Archive for the ‘IPv6’ Category


Internet transition to IPv6 accelerating

Posted April 1st, 2014


SINGAPORE: The transition to the next-generation Internet protocol IPv6 is set to speed up this year as web addresses under the previous system IPv4 run out, a senior industry figure said at a meeting about the future of the web on Thursday.

Internet protocol is the method by which data is routed by computers on the web. It is necessary for devices to connect online. But the huge increase in Internet users and devices worldwide is putting a strain on the current system.

Paul Wilson, director general of the Asia Pacific Network Information Centre (APNIC), the region’s Internet registry, said addresses on IPv4 worldwide are either exhausted or near exhaustion.

“The challenge is encouraging businesses and organizations to adopt IPv6, because their infrastructure is built around IPv4 and the two systems are not entirely compatible,” he told AFP on the sidelines of a meeting of the Internet Corporation for Assigned Names and Numbers (ICANN) in Singapore.

IPv6, which came into effect in June 2012, allows for trillions of “IP” numbers or addresses, while IPv4 has room for only 4.3 billion, which is not enough as the Internet continues to grow exponentially.

For the full skinny go HERE.


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The Skinny on IPv6

Posted October 18th, 2013


So what is IPv6, and why do I need to know about it?

IPv6 or IP version 6 is the next generation Internet protocol which will eventually replace the current protocol IPv4. IPv6 has a number of improvements and simplifications when compared to IPv4. The primary difference is that IPv6 uses 128 bit addresses as compared to the 32 bit addresses used with IPv4. This means that there are more available IP addresses using IPv6 than are available with IPv4 alone. For a very clear comparison, in IPv4 there is a total of 4,294,967,296 IP addresses. With IPv6, there is a total of 18,446,744,073,709,551,616 IP addresses in a single /64 allocation.

To also help illustrate the sheer magnitude of available IP addresses using IPv6, you can get 65536 /64 allocations out of a single /48, and then 65536 /48 allocations out of a single /32. Many Service Providers are getting /32 allocations from their Regional Internet Registry (RIR) like ARIN, APNIC, RIPE, etc.

A significant difference between IPv6 and IPv4 is the address notation. IPv4 uses a period (.) between each octet, compared to IPv6 which uses a colon (:). With IPv6, if you have a series of zeroes in a row, the address need not be written out completely. You can use a double colon (::) to represent that series of zeroes, however you can only use that once. For example, if you have an address like “2001:0DB8:0000:0003:0000:01FF:0000:002E”, it can be written like “2001:DB8::3:0:1FF:0:2E” or “2001:DB8:0:3:0:1FF::2E”, but would never be written like “2001:DB8::3::1ff::2E”. You also cannot have three colons in a row (:::).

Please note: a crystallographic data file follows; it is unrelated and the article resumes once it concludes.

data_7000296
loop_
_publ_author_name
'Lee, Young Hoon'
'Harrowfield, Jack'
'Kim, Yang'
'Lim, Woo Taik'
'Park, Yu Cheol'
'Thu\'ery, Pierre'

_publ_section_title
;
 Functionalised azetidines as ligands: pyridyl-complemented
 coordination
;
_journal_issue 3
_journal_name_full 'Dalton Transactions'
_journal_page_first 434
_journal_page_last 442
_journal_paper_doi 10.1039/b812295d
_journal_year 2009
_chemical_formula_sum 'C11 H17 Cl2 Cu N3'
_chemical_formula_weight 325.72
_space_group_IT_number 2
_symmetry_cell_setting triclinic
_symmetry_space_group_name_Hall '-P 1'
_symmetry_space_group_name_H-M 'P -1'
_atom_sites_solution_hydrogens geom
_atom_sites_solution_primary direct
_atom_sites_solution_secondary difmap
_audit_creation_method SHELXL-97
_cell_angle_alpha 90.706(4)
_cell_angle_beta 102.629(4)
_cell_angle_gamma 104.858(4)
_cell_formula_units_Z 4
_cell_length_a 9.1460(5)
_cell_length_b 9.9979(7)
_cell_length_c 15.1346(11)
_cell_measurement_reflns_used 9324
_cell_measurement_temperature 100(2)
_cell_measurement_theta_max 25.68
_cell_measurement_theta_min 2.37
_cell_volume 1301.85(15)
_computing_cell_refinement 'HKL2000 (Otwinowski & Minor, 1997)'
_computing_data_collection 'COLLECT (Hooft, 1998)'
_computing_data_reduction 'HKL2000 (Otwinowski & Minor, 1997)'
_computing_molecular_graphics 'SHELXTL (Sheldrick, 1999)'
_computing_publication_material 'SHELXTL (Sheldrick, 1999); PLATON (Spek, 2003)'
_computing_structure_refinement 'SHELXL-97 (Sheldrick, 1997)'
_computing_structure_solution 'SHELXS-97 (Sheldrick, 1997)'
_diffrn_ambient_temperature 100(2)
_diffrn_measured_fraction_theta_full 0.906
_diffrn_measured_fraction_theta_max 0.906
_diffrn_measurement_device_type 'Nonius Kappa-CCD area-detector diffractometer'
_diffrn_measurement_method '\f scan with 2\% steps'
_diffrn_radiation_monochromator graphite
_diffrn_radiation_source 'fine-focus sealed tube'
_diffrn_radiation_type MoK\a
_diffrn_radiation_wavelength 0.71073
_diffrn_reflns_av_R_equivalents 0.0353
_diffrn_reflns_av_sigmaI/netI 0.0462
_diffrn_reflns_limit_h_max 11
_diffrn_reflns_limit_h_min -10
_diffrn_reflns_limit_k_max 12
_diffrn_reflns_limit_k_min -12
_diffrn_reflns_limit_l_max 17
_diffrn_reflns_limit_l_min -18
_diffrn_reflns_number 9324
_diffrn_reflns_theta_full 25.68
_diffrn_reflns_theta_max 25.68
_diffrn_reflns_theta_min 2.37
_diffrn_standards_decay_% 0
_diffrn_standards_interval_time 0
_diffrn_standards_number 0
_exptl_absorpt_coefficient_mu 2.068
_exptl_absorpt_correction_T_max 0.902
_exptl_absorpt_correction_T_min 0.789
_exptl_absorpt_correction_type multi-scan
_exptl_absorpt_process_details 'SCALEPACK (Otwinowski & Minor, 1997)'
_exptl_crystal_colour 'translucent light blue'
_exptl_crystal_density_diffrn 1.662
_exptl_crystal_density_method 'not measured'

IPv6 availability depends on your Service Provider, either at home or for work. In a dual-stack environment, IPv4 and IPv6 co-exist along the same connection and don’t require any special kind of connection. If dual-stack is not available, you might find yourself using an IP tunneling product or service to bring IPv6 connectivity to you. Even though IPv4 exhaustion has happened at IANA, IPv4 won’t simply disappear off the face of the Internet, but continued explosive growth requiring more unique IP address assignments will mean using more and more of the abundant IPv6 address space.

Many Operating System platforms have native IPv6 support these days. The UNIX based platforms like Linux, BSD (Free, Open, Net) & MacOSX have had IPv6 support enabled for years now. Microsoft Windows starting having native IPv6 support enabled by default with its Vista and Windows 2008 products. Earlier Windows versions like 2000/2003/XP had to have it installed optionally, and did not have as robust features that are available in the newer versions of Windows. Even common web browsing and email software will use IPv6 if it is enabled and available, without having to check off an option or special configuration. The transition from IPv4 to IPv6 is being worked on to be as seamless as possible, and many might not even notice the subtle changes in the coming years.

Posted in Internet Security, IPv6, Tech News by  


Internet powers flip the IPv6 switch

Posted June 4th, 2012


The time for testing is over as Facebook, Cisco, Comcast, and others will soon permanently enable next-generation Internet technology with vastly more elbow room. What’s it all mean?

What began as a 24-hour test a year ago will become business as usual on Wednesday as a range of big-name Internet companies permanently switch on the next-generation IPv6 networking technology.

And now there’s no turning back.

“IPv6 is being enabled and kept on by more than 1,500 Web sites and ISPs in 22 countries,” said Arbor Networks, a company that monitors global Internet traffic closely.

Internet Protocol version 6 has one big improvement over the prevailing IPv4 standard it’s designed to supplant: room to grow. However, moving to IPv6 isn’t simple, which is why many organizations on the Internet have banded together for Wednesday’s World IPv6 Launch event overseen by a standards and advocacy group called the Internet Society.

See the full skinny HERE.


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Comcast Begins Deployment of IPv6